When Gary Bolles arrived at Shea’s Performing Arts Center to help repair the historic Buffalo theater, he found sections where water had damaged the 88-year-old building.
So his crew of restoration artisans turned to old photographs to see how the building once looked. They studied the images and then used them to replicate the missing details. It was a big job for Buffalo Plastering and Buffalo Architectural Casting, the two companies that Bolles and his longtime partner, Leo Lysy, own and operate in North Buffalo. But the circumstances weren’t unusual.
“Sometimes we get in there and we don’t have any of the original pieces,” said Bolles, company president. “We have to measure what’s left behind. It’s like detective work.”
Lots of that type of work is taking place in Buffalo, thanks to the resurgence of building activity in nearly every corner of the city’s core. In addition to new construction, several historically significant buildings are being preserved or renovated for new use.
The $2.5 million undertaking at Shea’s is one of the area’s highest-profile restoration projects. But there are others, including several adaptive-reuse projects, that require architects and artisans to find ways to make their designs match the original work.
That’s what happened at the Hotel @ The Lafayette in Lafayette Square. Bolles and his team were part of the $35 million rehabilitation of the historic hotel building, and the work they did there — including restoration of the plasterwork in the ballrooms — demonstrates some of the techniques they use in order to mix the old with the new.
“We’ll take an ornament we find in these old buildings that craftsmen made 100 years ago and we’ll take rubber molds of them and incorporate them into a line of decoration,” Bolles said. “Sometimes if there were 20 column capitals and you have half of one remaining, you have to repair that half of one and make a mold and produce it four times to make one complete, and then cast it over and over to make what’s needed.”
Figuring out material is part of what HHL Architects does when it gets involved in historic preservation or restoration projects. Matthew Meier, one of the Buffalo firm’s two partners, said there’s a difference between preservation and restoration, but they both require careful planning and consideration before any such project can get underway.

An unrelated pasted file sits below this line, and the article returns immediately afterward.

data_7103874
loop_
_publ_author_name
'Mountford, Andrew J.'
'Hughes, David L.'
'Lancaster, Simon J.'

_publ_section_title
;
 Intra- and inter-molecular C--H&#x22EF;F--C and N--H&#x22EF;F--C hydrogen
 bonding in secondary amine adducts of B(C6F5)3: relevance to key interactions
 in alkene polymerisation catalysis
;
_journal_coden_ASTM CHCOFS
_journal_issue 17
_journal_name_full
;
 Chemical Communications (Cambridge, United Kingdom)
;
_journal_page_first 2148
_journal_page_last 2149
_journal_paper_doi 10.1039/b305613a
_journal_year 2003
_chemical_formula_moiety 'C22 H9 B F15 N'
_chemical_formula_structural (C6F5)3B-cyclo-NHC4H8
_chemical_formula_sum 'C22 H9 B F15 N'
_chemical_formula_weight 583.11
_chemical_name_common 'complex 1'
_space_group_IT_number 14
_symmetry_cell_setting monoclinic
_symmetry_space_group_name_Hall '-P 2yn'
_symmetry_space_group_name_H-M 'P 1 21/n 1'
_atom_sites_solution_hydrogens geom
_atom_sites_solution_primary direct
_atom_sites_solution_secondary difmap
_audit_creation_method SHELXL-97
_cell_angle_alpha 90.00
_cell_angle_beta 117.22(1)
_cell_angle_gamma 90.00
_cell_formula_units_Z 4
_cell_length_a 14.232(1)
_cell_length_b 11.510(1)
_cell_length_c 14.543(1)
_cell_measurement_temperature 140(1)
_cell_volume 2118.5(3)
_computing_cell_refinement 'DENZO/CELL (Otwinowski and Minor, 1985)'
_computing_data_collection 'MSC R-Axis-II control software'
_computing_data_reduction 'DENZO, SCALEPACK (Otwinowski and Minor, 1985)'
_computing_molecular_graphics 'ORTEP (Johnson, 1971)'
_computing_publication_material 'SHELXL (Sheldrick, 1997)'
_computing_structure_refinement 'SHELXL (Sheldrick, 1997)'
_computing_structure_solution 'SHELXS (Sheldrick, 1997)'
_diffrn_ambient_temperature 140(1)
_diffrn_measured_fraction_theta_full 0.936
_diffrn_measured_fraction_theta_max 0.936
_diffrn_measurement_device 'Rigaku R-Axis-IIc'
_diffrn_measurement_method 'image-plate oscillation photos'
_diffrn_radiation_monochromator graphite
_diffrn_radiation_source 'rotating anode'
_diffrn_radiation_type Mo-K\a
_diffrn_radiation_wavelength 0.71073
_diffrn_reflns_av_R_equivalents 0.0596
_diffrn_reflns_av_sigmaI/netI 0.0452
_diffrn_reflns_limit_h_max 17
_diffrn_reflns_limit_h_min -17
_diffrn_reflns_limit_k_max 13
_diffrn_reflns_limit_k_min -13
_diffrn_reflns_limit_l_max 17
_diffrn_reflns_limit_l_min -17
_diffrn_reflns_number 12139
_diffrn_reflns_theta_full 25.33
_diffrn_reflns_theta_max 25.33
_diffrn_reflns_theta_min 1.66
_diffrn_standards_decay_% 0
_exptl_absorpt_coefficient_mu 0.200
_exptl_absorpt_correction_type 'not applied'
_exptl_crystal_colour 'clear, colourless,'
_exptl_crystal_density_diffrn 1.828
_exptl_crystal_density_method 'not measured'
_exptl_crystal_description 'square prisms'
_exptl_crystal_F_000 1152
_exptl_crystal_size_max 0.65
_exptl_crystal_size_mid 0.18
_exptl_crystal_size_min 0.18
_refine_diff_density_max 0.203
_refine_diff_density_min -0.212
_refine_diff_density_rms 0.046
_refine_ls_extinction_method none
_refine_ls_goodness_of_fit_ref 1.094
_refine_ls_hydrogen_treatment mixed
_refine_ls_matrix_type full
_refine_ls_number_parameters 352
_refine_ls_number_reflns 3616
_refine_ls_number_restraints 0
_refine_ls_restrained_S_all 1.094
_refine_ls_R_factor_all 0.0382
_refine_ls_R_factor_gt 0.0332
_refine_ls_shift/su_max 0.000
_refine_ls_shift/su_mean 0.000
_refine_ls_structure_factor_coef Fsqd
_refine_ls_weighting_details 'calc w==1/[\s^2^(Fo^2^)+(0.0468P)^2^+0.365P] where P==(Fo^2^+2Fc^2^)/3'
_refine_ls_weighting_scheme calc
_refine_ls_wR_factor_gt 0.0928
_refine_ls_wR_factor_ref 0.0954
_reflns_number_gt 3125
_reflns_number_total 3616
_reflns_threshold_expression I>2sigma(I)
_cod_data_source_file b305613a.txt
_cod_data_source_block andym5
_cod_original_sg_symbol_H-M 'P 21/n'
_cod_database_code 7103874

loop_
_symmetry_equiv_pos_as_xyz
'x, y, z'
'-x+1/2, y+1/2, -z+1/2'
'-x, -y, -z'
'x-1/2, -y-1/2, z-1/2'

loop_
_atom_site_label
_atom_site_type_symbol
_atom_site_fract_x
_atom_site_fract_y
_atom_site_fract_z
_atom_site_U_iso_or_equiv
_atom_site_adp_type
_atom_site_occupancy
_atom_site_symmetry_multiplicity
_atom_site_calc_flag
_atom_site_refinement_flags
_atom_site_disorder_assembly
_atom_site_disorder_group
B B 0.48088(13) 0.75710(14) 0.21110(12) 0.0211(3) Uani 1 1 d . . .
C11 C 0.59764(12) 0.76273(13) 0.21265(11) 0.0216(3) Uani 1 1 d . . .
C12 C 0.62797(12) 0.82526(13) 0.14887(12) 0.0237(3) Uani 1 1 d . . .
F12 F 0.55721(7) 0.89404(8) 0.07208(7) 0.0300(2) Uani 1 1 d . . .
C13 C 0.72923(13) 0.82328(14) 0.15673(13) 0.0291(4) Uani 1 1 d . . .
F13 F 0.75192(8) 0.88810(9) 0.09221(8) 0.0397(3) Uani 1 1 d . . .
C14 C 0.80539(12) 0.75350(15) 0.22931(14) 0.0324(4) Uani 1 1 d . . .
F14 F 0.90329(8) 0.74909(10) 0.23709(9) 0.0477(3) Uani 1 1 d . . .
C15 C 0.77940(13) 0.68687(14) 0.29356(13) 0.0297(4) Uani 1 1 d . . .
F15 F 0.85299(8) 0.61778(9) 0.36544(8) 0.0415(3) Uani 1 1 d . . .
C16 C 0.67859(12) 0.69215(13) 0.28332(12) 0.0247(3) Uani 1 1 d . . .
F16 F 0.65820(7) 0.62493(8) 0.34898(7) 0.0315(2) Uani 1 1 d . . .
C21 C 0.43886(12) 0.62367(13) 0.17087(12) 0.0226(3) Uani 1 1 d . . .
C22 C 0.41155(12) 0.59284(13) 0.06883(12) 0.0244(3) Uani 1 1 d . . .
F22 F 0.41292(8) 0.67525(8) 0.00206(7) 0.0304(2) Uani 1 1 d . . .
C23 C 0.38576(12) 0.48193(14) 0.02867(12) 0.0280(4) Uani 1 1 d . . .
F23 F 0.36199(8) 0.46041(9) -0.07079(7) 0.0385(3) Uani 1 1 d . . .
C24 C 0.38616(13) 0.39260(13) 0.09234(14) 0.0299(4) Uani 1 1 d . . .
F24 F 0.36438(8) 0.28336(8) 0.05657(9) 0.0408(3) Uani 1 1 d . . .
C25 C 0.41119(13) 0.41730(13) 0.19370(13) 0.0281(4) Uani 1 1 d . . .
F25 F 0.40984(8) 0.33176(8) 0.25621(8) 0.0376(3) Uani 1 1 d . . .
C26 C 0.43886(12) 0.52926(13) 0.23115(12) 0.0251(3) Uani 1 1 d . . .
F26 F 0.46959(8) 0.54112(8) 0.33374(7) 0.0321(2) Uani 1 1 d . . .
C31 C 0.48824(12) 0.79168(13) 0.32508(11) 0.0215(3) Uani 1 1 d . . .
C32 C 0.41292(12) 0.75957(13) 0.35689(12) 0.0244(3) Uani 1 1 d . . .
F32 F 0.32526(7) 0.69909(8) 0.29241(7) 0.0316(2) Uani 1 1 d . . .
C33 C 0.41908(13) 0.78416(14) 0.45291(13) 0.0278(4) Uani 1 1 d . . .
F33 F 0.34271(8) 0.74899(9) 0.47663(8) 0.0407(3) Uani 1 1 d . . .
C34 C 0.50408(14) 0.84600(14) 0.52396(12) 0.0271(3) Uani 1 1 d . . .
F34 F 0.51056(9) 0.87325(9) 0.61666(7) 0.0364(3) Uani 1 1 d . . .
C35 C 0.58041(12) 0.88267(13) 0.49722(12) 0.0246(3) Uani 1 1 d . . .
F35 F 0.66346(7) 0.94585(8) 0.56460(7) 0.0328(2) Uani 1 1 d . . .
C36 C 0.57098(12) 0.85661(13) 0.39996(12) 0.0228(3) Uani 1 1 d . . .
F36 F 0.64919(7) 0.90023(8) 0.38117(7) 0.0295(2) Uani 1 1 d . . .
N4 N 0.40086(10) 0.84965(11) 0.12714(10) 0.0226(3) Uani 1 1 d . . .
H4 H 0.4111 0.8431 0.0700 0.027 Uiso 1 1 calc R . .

“The historic stuff tends to take longer than most projects and it’s twofold,” Meier said. “One could be the research part and one could be the material procurement part. You have to figure out if you can replicate what you’re restoring out of the same material or not.”
The circa 1892 Market Arcade building across from Shea’s is a prime example. Meier said new terracotta was made to match the original terracotta façade.
Finances are key. Preservation and restoration are costly endeavors and without enough funding in place — including in some cases state and federal tax credits and other incentives — developers aren’t able to afford all of the necessary building fixes.
Clinton Brown Company Architecture specializes in adaptive-reuse projects, but the 26-year-old Buffalo company also writes grants to secure funds for those same projects. Founder and President Clinton Brown said the company has raised more than $31.5 million in grant money for historic preservation and renovation projects.
“We breathe new life into historic places,” he said. “For us, the most important thing is that we listen to the building and we listen for two things — the circulation in the building and the layout of the rooms. It becomes a question of: How do you least change the existing conditions and the existing rooms in order to facilitate new use?”
The company will spend nine to 18 months on any given project, depending on the level of complexity, Brown said.
HHL has been working on the Darwin D. Martin Complex restoration on and off for 22 years, Meier said.
Bolles, whose plastering company celebrates its 25th year in business this year, said he gets a kick out of watching the city’s old buildings get some long-deserved attention.
“It’s a real rush working on these projects,” he said. “There’s kind of a resurgence in Buffalo and a lot of hubbub, and it’s nice to see these buildings I’ve seen my whole life coming alive again. It’s great.”